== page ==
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August 18, 1906


JAMA. 1906;XLVII(7):490-493. doi:10.1001/jama.1906.25210070023001c

It seems a well-established fact that all the movements of the eyeball which are innervated from the cerebral cortex are associate or conjugate. It also seems well established that lateral conjugate movements of the eyeball can be effected through stimulation of the center for the sixth nerve, or on the floor of the fourth ventricle. Of the associate or conjugate movements of the eyeballs, the lateral ones are the most extensive; and this is consistent with the fact that the human being can move about on a plane surface to an extent which is limited only by physical obstruction or the deficiency of his motor apparatus.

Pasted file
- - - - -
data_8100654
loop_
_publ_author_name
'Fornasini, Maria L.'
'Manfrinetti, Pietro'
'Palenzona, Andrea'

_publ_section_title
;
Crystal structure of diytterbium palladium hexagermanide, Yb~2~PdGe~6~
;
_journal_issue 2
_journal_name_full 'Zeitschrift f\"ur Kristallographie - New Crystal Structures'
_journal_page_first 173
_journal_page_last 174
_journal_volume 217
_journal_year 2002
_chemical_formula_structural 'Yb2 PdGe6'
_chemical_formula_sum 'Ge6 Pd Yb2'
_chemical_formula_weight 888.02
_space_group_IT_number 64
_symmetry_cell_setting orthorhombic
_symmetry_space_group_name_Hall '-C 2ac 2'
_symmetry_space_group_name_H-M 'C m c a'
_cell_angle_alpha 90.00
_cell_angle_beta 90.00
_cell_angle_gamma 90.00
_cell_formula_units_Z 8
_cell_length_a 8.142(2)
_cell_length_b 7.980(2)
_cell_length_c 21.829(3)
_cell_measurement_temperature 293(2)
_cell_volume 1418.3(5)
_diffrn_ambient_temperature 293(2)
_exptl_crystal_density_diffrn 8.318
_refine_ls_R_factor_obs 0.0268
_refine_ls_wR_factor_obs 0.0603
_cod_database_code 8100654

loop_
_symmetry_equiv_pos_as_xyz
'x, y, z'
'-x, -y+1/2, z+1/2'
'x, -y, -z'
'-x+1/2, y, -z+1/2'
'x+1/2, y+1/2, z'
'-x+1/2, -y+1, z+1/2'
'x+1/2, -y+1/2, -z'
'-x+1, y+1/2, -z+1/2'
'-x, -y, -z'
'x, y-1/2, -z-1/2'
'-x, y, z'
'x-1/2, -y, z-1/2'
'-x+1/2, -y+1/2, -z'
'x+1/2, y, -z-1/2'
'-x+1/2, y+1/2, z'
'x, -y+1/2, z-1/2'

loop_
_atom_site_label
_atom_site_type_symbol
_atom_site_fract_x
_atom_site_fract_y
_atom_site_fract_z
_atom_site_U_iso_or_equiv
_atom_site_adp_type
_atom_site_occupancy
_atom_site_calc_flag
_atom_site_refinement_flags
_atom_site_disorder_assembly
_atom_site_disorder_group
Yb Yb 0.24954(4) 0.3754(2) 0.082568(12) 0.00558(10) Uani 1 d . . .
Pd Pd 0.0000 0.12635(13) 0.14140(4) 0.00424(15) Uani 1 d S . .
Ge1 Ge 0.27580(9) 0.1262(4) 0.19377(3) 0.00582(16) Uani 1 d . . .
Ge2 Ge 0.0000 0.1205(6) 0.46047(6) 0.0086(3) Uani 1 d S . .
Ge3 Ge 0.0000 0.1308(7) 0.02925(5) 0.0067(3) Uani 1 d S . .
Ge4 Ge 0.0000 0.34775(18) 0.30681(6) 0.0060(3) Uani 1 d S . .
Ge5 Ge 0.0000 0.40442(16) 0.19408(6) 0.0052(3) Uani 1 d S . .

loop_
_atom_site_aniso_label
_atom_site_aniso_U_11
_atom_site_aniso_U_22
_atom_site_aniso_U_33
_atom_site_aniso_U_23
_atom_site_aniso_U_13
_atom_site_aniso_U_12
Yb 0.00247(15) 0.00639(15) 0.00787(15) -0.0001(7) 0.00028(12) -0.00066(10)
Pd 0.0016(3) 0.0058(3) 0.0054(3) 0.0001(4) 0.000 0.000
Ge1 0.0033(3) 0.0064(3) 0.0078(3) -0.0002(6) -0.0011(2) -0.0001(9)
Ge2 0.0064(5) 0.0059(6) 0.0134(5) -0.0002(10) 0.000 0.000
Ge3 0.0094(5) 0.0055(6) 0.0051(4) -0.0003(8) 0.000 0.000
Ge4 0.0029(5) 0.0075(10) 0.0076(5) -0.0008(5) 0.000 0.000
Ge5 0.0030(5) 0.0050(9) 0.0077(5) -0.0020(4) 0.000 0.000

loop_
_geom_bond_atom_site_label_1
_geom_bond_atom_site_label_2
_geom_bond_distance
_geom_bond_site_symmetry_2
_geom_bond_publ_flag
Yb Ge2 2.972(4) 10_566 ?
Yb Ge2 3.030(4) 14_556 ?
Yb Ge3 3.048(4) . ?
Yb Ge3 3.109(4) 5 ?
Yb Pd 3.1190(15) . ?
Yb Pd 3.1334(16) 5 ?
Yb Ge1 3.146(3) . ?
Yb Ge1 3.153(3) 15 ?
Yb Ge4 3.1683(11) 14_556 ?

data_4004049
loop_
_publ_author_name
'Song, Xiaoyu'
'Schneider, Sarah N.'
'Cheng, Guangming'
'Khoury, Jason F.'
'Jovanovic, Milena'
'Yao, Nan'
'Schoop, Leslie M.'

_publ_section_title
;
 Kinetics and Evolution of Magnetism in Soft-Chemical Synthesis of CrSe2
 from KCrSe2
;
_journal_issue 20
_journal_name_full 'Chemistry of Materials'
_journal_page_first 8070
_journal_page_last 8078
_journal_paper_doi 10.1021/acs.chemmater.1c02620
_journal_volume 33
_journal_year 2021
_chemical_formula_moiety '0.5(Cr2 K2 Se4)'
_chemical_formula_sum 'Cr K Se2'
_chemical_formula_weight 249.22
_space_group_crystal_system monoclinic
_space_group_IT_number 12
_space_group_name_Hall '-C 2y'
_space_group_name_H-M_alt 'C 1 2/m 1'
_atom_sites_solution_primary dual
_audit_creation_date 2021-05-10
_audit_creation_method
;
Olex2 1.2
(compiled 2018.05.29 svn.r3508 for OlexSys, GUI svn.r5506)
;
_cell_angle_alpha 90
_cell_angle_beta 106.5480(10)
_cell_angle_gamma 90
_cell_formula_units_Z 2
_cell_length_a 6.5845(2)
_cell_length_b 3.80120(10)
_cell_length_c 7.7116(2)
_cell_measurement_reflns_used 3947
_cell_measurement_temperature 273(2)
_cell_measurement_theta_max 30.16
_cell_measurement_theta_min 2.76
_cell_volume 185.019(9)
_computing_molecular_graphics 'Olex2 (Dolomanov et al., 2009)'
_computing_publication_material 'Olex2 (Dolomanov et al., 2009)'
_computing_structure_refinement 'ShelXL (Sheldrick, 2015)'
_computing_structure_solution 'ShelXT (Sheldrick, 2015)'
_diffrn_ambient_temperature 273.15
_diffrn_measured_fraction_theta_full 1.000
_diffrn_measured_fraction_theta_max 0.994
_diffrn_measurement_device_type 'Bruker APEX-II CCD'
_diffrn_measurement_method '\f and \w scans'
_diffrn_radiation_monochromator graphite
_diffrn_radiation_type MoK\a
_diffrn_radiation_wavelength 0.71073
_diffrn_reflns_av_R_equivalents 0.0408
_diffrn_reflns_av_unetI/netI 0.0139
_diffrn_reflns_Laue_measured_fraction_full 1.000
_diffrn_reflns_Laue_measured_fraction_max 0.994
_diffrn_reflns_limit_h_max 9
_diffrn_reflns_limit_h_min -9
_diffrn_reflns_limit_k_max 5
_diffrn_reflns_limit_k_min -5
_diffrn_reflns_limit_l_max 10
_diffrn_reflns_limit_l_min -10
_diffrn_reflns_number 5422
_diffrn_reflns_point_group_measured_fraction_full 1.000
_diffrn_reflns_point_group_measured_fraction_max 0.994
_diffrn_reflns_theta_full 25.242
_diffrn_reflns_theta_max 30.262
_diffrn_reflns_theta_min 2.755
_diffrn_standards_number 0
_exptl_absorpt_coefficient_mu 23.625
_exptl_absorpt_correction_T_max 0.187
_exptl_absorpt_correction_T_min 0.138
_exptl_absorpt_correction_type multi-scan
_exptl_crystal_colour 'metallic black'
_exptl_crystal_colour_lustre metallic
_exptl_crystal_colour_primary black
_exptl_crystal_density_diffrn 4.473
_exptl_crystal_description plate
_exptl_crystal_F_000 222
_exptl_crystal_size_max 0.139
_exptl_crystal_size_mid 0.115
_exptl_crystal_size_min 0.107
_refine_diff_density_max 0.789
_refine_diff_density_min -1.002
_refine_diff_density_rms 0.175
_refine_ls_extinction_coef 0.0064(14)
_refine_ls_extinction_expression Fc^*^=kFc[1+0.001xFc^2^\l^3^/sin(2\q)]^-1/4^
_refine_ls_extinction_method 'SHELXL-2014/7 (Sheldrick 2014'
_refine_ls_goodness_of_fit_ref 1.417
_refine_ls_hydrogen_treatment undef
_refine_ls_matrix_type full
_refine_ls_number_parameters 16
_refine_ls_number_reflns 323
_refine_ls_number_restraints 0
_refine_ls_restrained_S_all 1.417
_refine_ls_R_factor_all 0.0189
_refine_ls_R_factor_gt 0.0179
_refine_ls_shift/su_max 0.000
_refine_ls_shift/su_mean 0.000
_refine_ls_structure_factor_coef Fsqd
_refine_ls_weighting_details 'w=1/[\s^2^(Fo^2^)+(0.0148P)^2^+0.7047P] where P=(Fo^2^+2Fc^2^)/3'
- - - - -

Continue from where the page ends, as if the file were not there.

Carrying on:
Dangers which threaten the human being come, as a rule, in the nature of things, from some direction in the plane on which he stands. They rarely come from above, and more rarely still from below. The associated movements of the eyeball downward are

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